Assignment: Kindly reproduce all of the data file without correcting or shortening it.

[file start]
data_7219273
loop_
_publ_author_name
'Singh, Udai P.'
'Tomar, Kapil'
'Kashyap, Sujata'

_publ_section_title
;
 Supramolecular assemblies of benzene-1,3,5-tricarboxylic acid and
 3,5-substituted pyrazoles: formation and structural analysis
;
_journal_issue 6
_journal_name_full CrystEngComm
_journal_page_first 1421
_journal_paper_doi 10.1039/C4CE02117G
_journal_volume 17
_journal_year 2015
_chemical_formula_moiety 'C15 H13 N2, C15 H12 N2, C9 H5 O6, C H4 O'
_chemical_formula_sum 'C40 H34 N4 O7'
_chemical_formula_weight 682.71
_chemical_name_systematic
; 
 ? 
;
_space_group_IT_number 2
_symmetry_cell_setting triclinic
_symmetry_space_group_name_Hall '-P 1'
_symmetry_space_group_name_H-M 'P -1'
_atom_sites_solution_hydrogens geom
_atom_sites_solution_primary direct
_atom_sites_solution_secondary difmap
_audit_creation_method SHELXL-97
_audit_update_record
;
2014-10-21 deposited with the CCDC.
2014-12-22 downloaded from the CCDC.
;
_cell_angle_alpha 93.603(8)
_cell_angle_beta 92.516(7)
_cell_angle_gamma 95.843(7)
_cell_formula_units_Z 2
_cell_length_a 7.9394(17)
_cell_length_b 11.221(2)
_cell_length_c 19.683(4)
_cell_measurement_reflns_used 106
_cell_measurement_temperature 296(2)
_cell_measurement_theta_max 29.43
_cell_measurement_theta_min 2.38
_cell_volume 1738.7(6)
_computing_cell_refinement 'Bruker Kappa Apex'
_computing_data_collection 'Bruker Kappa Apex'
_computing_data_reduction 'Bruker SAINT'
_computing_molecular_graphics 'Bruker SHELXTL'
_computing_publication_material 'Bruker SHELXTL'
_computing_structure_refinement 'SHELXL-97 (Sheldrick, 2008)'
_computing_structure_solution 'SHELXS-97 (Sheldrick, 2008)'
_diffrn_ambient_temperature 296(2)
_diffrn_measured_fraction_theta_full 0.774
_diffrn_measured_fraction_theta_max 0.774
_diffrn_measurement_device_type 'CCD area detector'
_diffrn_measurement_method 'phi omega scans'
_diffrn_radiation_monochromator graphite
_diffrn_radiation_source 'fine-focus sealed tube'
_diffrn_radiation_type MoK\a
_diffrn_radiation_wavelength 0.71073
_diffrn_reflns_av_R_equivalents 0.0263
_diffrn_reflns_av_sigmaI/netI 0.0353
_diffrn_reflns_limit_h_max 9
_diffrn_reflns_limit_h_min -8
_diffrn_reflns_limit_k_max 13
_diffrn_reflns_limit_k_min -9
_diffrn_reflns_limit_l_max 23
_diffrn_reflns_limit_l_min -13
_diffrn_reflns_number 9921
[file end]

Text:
data_7219273
loop_
_publ_author_name
'Singh, Udai P.'
'Tomar, Kapil'
'Kashyap, Sujata'

_publ_section_title
;
 Supramolecular assemblies of benzene-1,3,5-tricarboxylic acid and
 3,5-substituted pyrazoles: formation and structural analysis
;
_journal_issue 6
_journal_name_full CrystEngComm
_journal_page_first 1421
_journal_paper_doi 10.1039/C4CE02117G
_journal_volume 17
_journal_year 2015
_chemical_formula_moiety 'C15 H13 N2, C15 H12 N2, C9 H5 O6, C H4 O'
_chemical_formula_sum 'C40 H34 N4 O7'
_chemical_formula_weight 682.71
_chemical_name_systematic
; 
 ? 
;
_space_group_IT_number 2
_symmetry_cell_setting triclinic
_symmetry_space_group_name_Hall '-P 1'
_symmetry_space_group_name_H-M 'P -1'
_atom_sites_solution_hydrogens geom
_atom_sites_solution_primary direct
_atom_sites_solution_secondary difmap
_audit_creation_method SHELXL-97
_audit_update_record
;
2014-10-21 deposited with the CCDC.
2014-12-22 downloaded from the CCDC.
;
_cell_angle_alpha 93.603(8)
_cell_angle_beta 92.516(7)
_cell_angle_gamma 95.843(7)
_cell_formula_units_Z 2
_cell_length_a 7.9394(17)
_cell_length_b 11.221(2)
_cell_length_c 19.683(4)
_cell_measurement_reflns_used 106
_cell_measurement_temperature 296(2)
_cell_measurement_theta_max 29.43
_cell_measurement_theta_min 2.38
_cell_volume 1738.7(6)
_computing_cell_refinement 'Bruker Kappa Apex'
_computing_data_collection 'Bruker Kappa Apex'
_computing_data_reduction 'Bruker SAINT'
_computing_molecular_graphics 'Bruker SHELXTL'
_computing_publication_material 'Bruker SHELXTL'
_computing_structure_refinement 'SHELXL-97 (Sheldrick, 2008)'
_computing_structure_solution 'SHELXS-97 (Sheldrick, 2008)'
_diffrn_ambient_temperature 296(2)
_diffrn_measured_fraction_theta_full 0.774
_diffrn_measured_fraction_theta_max 0.774
_diffrn_measurement_device_type 'CCD area detector'
_diffrn_measurement_method 'phi omega scans'
_diffrn_radiation_monochromator graphite
_diffrn_radiation_source 'fine-focus sealed tube'
_diffrn_radiation_type MoK\a
_diffrn_radiation_wavelength 0.71073
_diffrn_reflns_av_R_equivalents 0.0263
_diffrn_reflns_av_sigmaI/netI 0.0353
_diffrn_reflns_limit_h_max 9
_diffrn_reflns_limit_h_min -8
_diffrn_reflns_limit_k_max 13
_diffrn_reflns_limit_k_min -9
_diffrn_reflns_limit_l_max 23
_diffrn_reflns_limit_l_min -13
_diffrn_reflns_number 9921